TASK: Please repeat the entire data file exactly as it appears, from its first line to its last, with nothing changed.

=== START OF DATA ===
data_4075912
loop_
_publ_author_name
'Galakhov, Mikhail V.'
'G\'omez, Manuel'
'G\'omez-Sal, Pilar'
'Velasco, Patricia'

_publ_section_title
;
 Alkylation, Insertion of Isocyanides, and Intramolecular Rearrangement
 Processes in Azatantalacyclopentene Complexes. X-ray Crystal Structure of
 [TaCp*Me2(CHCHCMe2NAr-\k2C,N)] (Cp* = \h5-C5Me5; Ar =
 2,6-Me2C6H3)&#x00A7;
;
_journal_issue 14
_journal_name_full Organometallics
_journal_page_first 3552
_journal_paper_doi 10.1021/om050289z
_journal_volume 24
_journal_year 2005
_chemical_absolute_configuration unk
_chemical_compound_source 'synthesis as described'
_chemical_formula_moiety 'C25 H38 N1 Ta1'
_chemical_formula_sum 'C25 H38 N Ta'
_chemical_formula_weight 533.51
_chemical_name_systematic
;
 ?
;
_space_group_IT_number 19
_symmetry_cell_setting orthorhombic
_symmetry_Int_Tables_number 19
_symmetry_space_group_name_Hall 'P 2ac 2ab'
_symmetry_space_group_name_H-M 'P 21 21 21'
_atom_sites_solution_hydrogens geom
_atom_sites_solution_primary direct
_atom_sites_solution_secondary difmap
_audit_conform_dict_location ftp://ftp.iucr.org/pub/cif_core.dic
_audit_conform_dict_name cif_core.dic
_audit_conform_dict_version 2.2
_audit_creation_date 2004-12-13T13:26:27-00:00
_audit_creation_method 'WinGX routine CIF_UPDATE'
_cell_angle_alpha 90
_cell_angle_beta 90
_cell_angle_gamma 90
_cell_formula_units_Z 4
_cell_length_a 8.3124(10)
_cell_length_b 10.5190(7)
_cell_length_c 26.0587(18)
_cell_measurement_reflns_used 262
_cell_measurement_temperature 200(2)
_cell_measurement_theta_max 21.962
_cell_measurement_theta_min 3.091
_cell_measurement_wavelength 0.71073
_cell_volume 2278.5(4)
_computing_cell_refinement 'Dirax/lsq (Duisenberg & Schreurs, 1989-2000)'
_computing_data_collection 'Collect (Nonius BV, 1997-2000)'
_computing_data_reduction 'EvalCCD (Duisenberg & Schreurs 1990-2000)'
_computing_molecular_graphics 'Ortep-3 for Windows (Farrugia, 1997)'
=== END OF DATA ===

data_4075912
loop_
_publ_author_name
'Galakhov, Mikhail V.'
'G\'omez, Manuel'
'G\'omez-Sal, Pilar'
'Velasco, Patricia'

_publ_section_title
;
 Alkylation, Insertion of Isocyanides, and Intramolecular Rearrangement
 Processes in Azatantalacyclopentene Complexes. X-ray Crystal Structure of
 [TaCp*Me2(CHCHCMe2NAr-\k2C,N)] (Cp* = \h5-C5Me5; Ar =
 2,6-Me2C6H3)&#x00A7;
;
_journal_issue 14
_journal_name_full Organometallics
_journal_page_first 3552
_journal_paper_doi 10.1021/om050289z
_journal_volume 24
_journal_year 2005
_chemical_absolute_configuration unk
_chemical_compound_source 'synthesis as described'
_chemical_formula_moiety 'C25 H38 N1 Ta1'
_chemical_formula_sum 'C25 H38 N Ta'
_chemical_formula_weight 533.51
_chemical_name_systematic
;
 ?
;
_space_group_IT_number 19
_symmetry_cell_setting orthorhombic
_symmetry_Int_Tables_number 19
_symmetry_space_group_name_Hall 'P 2ac 2ab'
_symmetry_space_group_name_H-M 'P 21 21 21'
_atom_sites_solution_hydrogens geom
_atom_sites_solution_primary direct
_atom_sites_solution_secondary difmap
_audit_conform_dict_location ftp://ftp.iucr.org/pub/cif_core.dic
_audit_conform_dict_name cif_core.dic
_audit_conform_dict_version 2.2
_audit_creation_date 2004-12-13T13:26:27-00:00
_audit_creation_method 'WinGX routine CIF_UPDATE'
_cell_angle_alpha 90
_cell_angle_beta 90
_cell_angle_gamma 90
_cell_formula_units_Z 4
_cell_length_a 8.3124(10)
_cell_length_b 10.5190(7)
_cell_length_c 26.0587(18)
_cell_measurement_reflns_used 262
_cell_measurement_temperature 200(2)
_cell_measurement_theta_max 21.962
_cell_measurement_theta_min 3.091
_cell_measurement_wavelength 0.71073
_cell_volume 2278.5(4)
_computing_cell_refinement 'Dirax/lsq (Duisenberg & Schreurs, 1989-2000)'
_computing_data_collection 'Collect (Nonius BV, 1997-2000)'
_computing_data_reduction 'EvalCCD (Duisenberg & Schreurs 1990-2000)'
_computing_molecular_graphics 'Ortep-3 for Windows (Farrugia, 1997)'